- Associated Press - Wednesday, February 5, 2014

Argus Leader, Sioux Falls, Feb. 1, 2014

Legislature must help abuse victims

Some important work is being done by South Dakota legislators this year as they try to better protect victims of domestic violence.

A package of bills, drafted after a summer study of the state’s domestic violence statutes, now is moving through the committee hearing stage in Pierre.

One of the proposed law changes has drawn some media attention. That proposal would expand the definition of those covered under the domestic abuse statutes to include dating couples who do not live together. The law also would be changed to protect pregnant women who do not live with their abusers.

The current law details domestic abuse as “physical harm or attempted harm or the infliction of fear of harm committed by family or household members against spouses, former spouses, relatives, people who live or have lived in the same household or people who have a child together.”

The Senate Judiciary Committee has approved this bill, and it is scheduled for floor debate in coming weeks.

The proposed law doesn’t limit coverage to couples of the opposite sex. An effort last year to provide protections to same-sex couples failed.

But there are several other important domestic violence protection measures to be debated yet this session. Two of the bills attempt to protect minor children when they are involved in or witness domestic abuse.

One would make it a crime to commit certain acts of domestic abuse in the presence of a child, and another would provide for delays in arrest on some outstanding warrants if the person involved is a domestic abuse victim and is the immediate caregiver of a minor child.

Two other measures attempt to better outline and standardize the judicial review process involving lawsuits, complaints and petitions for certain protection orders.

The bills were drafted after a study group of legislators, led by Sioux Falls Sen. Deb Soholt, spent time analyzing existing statutes, listening to testimony from law enforcement officials, abuse counselors, judges and others on the status of domestic violence protections in this state.

This is an important issue for our state. In 2012, seven of the 15 homicides in South Dakota involved domestic abuse, and more than 1,000 domestic abuse assaults were reported in 2013, according to the study group’s report.

The study group took special note of the effects on children who witness domestic abuse. Many states provide extra protection for children in these situations, and the draft bills attempt to do that in South Dakota.

The Legislature is right to focus on the concerns of those who help victims of abuse and prosecute the abusers. These measures are well-researched and reasonable. We urge lawmakers to make them law.


Madison Daily Leader, Madison, Feb. 4, 2014

Legislative term limits should be extended

South Dakota’s term limits should be extended from 8 years to 12 to allow voters to keep legislators they like.

The state’s constitution limits the number of years a legislator can serve in either the state House or Senate to four two-year terms. After that, a legislator could run for a seat in the opposite chamber or not serve at all.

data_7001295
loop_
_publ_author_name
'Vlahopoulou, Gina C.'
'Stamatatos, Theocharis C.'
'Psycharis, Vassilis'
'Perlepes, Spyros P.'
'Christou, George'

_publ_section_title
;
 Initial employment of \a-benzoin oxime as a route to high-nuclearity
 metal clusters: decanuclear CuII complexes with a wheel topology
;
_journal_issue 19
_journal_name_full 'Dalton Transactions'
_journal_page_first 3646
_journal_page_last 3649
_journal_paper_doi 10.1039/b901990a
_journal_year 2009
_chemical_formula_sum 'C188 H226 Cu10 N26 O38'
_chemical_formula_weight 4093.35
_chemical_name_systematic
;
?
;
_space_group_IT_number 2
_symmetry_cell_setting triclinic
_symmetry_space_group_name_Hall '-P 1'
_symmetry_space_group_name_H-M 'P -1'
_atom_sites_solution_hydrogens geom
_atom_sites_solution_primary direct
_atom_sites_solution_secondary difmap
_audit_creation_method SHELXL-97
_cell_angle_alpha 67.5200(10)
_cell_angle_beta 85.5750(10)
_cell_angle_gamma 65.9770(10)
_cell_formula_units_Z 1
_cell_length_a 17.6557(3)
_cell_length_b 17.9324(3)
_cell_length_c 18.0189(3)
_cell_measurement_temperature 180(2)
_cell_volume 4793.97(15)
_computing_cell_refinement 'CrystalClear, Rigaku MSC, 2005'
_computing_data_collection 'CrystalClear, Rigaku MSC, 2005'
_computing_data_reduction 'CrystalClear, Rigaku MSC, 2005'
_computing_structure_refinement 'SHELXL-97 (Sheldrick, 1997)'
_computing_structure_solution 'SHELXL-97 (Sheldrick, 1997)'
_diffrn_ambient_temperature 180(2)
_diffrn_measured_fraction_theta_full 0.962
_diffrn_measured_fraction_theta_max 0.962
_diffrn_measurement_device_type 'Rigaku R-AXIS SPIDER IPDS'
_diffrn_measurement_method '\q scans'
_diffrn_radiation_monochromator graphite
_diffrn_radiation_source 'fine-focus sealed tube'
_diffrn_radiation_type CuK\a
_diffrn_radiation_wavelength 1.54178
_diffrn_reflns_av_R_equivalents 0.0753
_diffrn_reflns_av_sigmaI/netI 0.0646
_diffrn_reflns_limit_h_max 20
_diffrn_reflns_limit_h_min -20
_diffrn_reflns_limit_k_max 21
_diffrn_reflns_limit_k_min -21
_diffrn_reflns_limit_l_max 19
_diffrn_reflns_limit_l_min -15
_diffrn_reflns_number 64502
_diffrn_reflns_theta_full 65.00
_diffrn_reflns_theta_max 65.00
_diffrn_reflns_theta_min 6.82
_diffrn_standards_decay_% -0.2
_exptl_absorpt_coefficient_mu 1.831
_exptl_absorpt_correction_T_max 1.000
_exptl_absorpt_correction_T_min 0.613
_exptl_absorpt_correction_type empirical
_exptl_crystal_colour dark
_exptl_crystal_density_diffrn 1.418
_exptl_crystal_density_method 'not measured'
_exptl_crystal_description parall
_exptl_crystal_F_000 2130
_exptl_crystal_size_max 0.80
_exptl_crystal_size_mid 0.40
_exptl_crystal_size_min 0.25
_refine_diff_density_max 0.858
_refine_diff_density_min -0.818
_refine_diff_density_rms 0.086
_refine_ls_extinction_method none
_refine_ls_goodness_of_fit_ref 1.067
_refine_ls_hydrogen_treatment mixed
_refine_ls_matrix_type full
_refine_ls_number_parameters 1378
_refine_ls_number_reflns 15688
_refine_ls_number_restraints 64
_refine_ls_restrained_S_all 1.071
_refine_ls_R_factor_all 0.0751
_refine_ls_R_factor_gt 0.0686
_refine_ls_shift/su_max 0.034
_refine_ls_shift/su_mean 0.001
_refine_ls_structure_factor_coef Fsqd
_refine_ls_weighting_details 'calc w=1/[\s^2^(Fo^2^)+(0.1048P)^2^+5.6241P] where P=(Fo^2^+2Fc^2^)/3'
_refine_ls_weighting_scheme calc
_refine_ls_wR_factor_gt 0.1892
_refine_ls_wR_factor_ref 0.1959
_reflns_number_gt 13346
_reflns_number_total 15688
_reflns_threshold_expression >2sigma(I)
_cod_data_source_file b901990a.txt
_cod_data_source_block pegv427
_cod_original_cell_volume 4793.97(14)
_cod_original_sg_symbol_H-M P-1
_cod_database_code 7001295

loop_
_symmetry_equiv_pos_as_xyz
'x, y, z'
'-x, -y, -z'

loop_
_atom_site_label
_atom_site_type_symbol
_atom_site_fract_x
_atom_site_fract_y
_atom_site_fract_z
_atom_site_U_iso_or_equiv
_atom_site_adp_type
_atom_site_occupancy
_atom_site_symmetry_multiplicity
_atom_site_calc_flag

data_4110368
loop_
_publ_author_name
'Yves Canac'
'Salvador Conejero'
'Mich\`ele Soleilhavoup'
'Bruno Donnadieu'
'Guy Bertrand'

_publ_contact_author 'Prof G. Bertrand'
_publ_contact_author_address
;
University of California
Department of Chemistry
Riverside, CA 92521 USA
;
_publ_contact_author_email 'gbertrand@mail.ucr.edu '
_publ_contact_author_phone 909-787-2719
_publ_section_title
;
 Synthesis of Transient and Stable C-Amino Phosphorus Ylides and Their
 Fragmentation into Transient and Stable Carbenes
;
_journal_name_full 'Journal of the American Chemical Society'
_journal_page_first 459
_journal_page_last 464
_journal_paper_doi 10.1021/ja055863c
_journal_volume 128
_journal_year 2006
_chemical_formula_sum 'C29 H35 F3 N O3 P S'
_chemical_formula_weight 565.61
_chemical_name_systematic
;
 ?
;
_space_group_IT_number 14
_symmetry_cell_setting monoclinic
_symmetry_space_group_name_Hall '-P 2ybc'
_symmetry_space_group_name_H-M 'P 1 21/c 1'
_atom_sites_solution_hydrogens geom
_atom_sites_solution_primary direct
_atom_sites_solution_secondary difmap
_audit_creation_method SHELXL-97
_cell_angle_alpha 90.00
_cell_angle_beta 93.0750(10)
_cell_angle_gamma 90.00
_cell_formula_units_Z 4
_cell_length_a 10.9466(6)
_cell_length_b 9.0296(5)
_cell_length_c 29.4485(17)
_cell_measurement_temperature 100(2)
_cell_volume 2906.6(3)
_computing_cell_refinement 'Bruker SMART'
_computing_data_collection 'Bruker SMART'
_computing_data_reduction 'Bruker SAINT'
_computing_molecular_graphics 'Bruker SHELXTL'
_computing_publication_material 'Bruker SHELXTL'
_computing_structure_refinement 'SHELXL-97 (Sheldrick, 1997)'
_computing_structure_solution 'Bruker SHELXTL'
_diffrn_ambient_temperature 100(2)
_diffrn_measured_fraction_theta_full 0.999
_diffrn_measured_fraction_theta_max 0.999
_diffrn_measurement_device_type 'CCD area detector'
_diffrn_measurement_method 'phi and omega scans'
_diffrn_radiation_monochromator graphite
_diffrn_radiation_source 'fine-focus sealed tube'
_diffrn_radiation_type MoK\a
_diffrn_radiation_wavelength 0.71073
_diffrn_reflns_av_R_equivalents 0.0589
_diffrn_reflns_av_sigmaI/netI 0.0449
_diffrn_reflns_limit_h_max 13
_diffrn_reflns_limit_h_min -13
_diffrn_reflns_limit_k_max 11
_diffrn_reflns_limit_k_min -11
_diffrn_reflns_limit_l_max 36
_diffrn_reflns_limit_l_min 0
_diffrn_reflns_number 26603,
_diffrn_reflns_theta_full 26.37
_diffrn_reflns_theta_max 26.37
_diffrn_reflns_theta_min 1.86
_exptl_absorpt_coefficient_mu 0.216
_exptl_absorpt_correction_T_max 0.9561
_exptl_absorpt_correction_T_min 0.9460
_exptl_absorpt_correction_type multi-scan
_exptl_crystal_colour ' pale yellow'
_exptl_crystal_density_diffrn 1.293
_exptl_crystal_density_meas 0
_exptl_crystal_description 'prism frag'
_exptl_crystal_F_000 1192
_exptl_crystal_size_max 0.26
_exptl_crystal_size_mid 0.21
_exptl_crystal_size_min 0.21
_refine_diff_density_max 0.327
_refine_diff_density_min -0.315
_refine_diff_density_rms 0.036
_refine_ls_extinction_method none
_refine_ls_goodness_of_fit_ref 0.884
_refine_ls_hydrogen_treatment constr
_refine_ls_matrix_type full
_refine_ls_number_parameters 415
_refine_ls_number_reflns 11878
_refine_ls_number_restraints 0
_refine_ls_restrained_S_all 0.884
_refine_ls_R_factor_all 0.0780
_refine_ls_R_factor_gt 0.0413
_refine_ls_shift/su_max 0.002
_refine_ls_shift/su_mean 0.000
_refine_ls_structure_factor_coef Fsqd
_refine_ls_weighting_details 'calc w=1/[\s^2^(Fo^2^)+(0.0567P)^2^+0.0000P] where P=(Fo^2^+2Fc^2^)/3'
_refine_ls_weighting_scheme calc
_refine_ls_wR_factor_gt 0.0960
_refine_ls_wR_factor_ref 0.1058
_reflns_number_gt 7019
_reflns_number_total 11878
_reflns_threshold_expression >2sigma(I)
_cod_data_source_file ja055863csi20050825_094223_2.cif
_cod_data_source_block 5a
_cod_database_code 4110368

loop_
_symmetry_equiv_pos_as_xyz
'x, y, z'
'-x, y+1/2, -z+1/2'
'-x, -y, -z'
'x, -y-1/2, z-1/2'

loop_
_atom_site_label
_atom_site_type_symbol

The constitution was amended in 1992 when there was a wave of term limit proposals on ballots all around the country in an effort to get “new blood” into lawmaking positions.

The 1992 amendment did accelerate turnover in the legislature, but we believe turnover is now too great for effectiveness. In a balance of power with the executive branch, a part-time legislature with eight-year term limits is at a disadvantage.


The Daily Republic, Mitchell, Feb. 4, 2014

Pot will only add to tribe’s problems

For more than a century, alcohol was illegal on the Pine Ridge Reservation, located in the southwest corner of South Dakota. For most of those years, people of that reservation have fought a difficult battle against alcoholism, and also against alcohol sellers in nearby towns that aren’t on the reservation who were making fortunes by selling beer to reservation residents.

Then, in August, that all changed. The alcohol ban that had been in place for most of the reservation’s 124-year history was lifted.

We don’t argue that alcohol should or shouldn’t have been legal all along on the reservation. We only note the long, hard fight on the reservation regarding alcohol sales and, especially, alcohol abuse.

Now, members of the governing council are considering legalizing marijuana on the reservation. The tribe’s business development committee gave approval last week, and the full council could put it to a public vote.

One year ago, the sale of alcohol was prohibited on the reservation. Now, the reservation is just a step or two away from legalizing marijuana use.

We do not understand the constant urge to legalize pot.

We believe it is a gateway drug. A 2003 article in the Journal of the American Medical Association noted that people who use cannabis by age 17 had odds of other drug use, alcohol dependence and drug abuse/dependence that were 2.1 to 5.2 times higher than those who did not.

We believe it impairs drivers. The U.S. Drug Enforcement Administration, in 2005, stated that “marijuana affects many skills required for safe driving: alertness, the ability to concentrate, coordination and reaction time.”

We don’t believe that its medicinal powers are any greater than existing, legal products. The American Medical Association asserts that there are more effective and better treatments for pain than marijuana.

The Pine Ridge Reservation’s interest in legalizing marijuana is puzzling to us, and especially considering the many social troubles that exist on that reservation and others. Drug use already is a plague on reservations, and introducing pot as a legal product seems detrimental to solving these existing woes.



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